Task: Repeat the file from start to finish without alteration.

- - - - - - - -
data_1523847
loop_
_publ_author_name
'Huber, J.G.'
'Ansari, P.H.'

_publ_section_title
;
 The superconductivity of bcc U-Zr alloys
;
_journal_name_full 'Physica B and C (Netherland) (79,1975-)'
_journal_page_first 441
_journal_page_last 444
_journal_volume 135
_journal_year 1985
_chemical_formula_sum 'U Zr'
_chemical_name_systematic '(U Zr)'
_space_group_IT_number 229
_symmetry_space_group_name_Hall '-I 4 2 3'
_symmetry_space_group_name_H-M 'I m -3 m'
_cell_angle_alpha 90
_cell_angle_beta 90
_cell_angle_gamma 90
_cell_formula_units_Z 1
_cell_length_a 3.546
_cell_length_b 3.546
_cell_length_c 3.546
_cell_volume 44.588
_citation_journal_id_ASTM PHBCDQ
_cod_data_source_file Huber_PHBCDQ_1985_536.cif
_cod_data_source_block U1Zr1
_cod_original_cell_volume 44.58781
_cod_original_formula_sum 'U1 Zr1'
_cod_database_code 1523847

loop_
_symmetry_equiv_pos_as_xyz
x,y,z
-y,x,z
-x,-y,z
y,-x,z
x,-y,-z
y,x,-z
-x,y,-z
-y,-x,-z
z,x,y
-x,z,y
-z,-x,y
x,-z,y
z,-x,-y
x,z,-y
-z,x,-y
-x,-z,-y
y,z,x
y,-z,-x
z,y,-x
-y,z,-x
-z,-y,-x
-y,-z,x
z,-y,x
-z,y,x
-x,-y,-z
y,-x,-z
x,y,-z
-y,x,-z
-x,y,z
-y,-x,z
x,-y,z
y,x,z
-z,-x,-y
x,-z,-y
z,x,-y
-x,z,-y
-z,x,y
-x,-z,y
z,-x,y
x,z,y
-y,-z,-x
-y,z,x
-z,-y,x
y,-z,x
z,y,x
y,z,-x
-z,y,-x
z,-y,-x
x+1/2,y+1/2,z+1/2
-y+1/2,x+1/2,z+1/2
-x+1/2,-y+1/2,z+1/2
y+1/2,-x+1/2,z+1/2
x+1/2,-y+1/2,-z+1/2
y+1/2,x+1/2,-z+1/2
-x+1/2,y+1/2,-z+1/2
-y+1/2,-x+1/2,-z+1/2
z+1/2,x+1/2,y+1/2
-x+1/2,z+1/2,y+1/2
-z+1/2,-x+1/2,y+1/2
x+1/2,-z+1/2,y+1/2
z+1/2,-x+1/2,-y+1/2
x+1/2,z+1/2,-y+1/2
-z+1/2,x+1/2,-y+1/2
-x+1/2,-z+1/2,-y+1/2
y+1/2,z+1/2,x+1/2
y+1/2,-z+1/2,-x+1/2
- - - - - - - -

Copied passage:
data_1523847
loop_
_publ_author_name
'Huber, J.G.'
'Ansari, P.H.'

_publ_section_title
;
 The superconductivity of bcc U-Zr alloys
;
_journal_name_full 'Physica B and C (Netherland) (79,1975-)'
_journal_page_first 441
_journal_page_last 444
_journal_volume 135
_journal_year 1985
_chemical_formula_sum 'U Zr'
_chemical_name_systematic '(U Zr)'
_space_group_IT_number 229
_symmetry_space_group_name_Hall '-I 4 2 3'
_symmetry_space_group_name_H-M 'I m -3 m'
_cell_angle_alpha 90
_cell_angle_beta 90
_cell_angle_gamma 90
_cell_formula_units_Z 1
_cell_length_a 3.546
_cell_length_b 3.546
_cell_length_c 3.546
_cell_volume 44.588
_citation_journal_id_ASTM PHBCDQ
_cod_data_source_file Huber_PHBCDQ_1985_536.cif
_cod_data_source_block U1Zr1
_cod_original_cell_volume 44.58781
_cod_original_formula_sum 'U1 Zr1'
_cod_database_code 1523847

loop_
_symmetry_equiv_pos_as_xyz
x,y,z
-y,x,z
-x,-y,z
y,-x,z
x,-y,-z
y,x,-z
-x,y,-z
-y,-x,-z
z,x,y
-x,z,y
-z,-x,y
x,-z,y
z,-x,-y
x,z,-y
-z,x,-y
-x,-z,-y
y,z,x
y,-z,-x
z,y,-x
-y,z,-x
-z,-y,-x
-y,-z,x
z,-y,x
-z,y,x
-x,-y,-z
y,-x,-z
x,y,-z
-y,x,-z
-x,y,z
-y,-x,z
x,-y,z
y,x,z
-z,-x,-y
x,-z,-y
z,x,-y
-x,z,-y
-z,x,y
-x,-z,y
z,-x,y
x,z,y
-y,-z,-x
-y,z,x
-z,-y,x
y,-z,x
z,y,x
y,z,-x
-z,y,-x
z,-y,-x
x+1/2,y+1/2,z+1/2
-y+1/2,x+1/2,z+1/2
-x+1/2,-y+1/2,z+1/2
y+1/2,-x+1/2,z+1/2
x+1/2,-y+1/2,-z+1/2
y+1/2,x+1/2,-z+1/2
-x+1/2,y+1/2,-z+1/2
-y+1/2,-x+1/2,-z+1/2
z+1/2,x+1/2,y+1/2
-x+1/2,z+1/2,y+1/2
-z+1/2,-x+1/2,y+1/2
x+1/2,-z+1/2,y+1/2
z+1/2,-x+1/2,-y+1/2
x+1/2,z+1/2,-y+1/2
-z+1/2,x+1/2,-y+1/2
-x+1/2,-z+1/2,-y+1/2
y+1/2,z+1/2,x+1/2
y+1/2,-z+1/2,-x+1/2